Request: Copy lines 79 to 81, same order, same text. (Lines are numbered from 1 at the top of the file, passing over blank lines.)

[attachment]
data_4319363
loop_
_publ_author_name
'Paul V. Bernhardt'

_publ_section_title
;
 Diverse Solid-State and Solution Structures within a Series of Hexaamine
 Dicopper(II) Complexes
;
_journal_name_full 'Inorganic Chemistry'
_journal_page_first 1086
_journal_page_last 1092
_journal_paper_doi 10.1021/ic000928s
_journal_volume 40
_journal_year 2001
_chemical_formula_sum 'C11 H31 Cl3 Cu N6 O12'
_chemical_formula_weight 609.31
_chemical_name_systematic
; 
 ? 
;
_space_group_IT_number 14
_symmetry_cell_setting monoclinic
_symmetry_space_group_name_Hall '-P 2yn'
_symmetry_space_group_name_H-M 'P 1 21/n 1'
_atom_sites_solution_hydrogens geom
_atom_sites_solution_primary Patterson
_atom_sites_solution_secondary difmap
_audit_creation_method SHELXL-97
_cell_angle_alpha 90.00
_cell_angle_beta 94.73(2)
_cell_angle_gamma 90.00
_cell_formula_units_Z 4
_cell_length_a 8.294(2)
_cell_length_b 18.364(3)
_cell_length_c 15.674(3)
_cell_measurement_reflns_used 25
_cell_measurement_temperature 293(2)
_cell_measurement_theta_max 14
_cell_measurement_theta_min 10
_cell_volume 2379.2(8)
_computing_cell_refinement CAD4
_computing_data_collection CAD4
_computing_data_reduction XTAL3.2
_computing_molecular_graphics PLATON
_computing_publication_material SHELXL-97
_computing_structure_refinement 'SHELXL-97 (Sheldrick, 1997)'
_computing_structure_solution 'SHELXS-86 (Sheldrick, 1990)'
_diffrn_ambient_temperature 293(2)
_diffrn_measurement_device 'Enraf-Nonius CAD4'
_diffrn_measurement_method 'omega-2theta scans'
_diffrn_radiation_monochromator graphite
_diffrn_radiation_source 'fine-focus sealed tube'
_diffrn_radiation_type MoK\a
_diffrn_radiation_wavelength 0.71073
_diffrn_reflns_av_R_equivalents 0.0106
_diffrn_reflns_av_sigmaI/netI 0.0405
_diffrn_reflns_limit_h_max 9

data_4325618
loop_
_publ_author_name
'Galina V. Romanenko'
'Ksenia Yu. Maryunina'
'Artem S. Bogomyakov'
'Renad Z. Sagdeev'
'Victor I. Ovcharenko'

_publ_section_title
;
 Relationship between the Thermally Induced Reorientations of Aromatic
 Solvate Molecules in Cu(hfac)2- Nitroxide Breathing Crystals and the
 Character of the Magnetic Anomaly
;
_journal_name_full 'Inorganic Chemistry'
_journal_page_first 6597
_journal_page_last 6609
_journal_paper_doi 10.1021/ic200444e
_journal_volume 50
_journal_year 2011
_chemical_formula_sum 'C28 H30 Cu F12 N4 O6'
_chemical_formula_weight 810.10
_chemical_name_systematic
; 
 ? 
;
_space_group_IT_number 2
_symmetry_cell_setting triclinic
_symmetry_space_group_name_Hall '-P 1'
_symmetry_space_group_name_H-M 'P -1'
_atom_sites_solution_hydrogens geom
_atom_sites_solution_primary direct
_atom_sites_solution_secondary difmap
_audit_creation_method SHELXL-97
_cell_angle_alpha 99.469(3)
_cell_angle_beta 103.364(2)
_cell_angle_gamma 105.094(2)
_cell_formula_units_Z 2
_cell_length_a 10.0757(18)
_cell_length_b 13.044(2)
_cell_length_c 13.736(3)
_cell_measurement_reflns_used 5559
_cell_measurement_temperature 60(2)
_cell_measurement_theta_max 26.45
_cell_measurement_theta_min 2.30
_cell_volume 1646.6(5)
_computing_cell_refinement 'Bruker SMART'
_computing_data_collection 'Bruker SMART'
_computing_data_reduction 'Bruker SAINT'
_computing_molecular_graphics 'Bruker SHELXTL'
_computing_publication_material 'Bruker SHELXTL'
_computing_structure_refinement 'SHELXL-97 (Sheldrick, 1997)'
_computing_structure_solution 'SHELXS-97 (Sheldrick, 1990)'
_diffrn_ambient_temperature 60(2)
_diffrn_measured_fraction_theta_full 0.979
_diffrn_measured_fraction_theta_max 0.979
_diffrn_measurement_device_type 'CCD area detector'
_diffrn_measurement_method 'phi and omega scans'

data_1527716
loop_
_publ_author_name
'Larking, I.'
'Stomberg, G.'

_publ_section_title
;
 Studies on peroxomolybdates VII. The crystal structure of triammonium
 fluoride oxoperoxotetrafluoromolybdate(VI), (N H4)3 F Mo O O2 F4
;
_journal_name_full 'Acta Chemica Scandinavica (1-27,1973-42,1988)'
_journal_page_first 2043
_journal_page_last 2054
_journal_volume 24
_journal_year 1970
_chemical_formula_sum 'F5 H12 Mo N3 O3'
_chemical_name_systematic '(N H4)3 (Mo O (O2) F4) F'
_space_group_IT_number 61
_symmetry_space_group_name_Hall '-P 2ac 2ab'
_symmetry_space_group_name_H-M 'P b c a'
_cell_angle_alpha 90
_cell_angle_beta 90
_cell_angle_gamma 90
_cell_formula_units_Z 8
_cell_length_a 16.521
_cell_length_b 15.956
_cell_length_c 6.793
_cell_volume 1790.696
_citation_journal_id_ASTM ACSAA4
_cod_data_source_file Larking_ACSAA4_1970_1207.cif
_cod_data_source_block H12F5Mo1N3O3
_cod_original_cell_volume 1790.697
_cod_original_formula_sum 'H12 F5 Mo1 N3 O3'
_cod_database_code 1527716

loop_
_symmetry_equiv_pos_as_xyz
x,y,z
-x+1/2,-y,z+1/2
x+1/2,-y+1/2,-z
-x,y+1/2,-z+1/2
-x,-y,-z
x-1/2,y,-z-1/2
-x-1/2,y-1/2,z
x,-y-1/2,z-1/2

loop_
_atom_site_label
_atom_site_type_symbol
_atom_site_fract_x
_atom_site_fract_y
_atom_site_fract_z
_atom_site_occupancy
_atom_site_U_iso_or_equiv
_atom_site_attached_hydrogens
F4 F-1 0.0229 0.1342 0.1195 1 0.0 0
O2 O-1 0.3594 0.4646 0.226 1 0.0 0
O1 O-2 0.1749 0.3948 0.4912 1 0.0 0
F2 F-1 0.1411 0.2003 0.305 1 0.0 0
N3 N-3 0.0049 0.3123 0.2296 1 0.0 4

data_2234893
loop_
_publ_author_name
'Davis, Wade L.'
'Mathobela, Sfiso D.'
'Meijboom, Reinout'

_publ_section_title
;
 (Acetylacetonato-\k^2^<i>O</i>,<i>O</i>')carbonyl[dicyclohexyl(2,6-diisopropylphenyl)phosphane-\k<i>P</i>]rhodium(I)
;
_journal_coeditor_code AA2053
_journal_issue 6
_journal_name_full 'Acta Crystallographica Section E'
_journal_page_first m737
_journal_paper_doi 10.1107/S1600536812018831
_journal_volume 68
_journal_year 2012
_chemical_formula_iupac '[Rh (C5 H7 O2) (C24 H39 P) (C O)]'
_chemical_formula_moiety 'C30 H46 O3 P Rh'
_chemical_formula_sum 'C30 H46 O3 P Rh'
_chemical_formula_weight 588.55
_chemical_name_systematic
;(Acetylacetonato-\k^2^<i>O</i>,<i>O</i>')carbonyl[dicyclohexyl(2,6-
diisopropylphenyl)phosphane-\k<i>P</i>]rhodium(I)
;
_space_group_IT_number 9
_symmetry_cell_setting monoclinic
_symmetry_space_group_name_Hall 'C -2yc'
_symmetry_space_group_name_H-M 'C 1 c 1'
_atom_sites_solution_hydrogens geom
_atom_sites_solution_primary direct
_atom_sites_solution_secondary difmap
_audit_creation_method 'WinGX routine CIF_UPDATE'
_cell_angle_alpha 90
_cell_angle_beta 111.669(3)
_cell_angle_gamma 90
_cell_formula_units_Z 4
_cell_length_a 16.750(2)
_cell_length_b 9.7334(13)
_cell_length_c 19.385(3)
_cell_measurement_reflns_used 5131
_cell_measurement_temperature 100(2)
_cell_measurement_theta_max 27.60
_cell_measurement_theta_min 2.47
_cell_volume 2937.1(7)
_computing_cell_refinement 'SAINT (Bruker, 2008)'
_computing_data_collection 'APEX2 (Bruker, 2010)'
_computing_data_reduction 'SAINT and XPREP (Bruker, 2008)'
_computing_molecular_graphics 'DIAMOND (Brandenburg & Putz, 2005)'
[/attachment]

_chemical_formula_sum 'C28 H30 Cu F12 N4 O6'
_chemical_formula_weight 810.10
_chemical_name_systematic